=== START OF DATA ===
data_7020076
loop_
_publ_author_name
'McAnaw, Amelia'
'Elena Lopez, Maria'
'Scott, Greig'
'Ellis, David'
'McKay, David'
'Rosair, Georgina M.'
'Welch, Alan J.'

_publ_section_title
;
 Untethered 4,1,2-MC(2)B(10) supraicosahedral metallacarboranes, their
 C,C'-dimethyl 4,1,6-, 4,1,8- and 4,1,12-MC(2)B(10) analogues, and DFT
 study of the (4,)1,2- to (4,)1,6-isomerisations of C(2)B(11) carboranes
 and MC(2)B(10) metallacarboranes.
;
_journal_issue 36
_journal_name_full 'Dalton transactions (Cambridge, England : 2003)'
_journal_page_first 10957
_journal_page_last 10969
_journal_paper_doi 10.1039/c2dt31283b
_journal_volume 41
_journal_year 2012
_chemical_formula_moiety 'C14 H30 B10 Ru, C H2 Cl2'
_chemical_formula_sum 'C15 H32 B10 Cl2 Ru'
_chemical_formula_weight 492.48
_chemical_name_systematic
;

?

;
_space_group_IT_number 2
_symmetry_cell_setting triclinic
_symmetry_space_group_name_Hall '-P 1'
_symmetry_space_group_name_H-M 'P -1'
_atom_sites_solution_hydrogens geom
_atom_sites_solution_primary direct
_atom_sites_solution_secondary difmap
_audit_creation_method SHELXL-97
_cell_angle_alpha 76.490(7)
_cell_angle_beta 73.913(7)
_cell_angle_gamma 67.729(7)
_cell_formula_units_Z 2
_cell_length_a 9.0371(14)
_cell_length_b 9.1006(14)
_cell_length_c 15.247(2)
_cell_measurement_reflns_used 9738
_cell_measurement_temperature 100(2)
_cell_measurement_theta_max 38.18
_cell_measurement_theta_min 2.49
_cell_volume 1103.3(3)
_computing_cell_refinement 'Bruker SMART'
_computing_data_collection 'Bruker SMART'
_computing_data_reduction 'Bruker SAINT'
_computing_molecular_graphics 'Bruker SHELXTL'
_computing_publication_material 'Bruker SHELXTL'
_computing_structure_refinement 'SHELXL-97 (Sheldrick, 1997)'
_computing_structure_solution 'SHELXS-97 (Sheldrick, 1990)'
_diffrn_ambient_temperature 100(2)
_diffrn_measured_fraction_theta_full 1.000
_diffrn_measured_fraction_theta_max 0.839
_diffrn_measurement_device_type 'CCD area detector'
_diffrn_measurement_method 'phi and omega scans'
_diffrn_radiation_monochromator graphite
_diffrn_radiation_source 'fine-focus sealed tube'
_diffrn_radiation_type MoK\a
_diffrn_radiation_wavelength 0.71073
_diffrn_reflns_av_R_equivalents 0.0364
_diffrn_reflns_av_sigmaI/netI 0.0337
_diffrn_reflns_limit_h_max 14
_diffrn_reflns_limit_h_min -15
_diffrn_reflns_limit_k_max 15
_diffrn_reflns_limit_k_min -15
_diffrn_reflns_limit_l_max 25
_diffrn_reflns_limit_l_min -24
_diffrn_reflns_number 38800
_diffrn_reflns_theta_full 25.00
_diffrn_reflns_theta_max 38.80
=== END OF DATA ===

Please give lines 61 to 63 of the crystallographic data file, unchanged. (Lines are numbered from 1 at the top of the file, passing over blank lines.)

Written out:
_diffrn_measured_fraction_theta_max 0.839
_diffrn_measurement_device_type 'CCD area detector'
_diffrn_measurement_method 'phi and omega scans'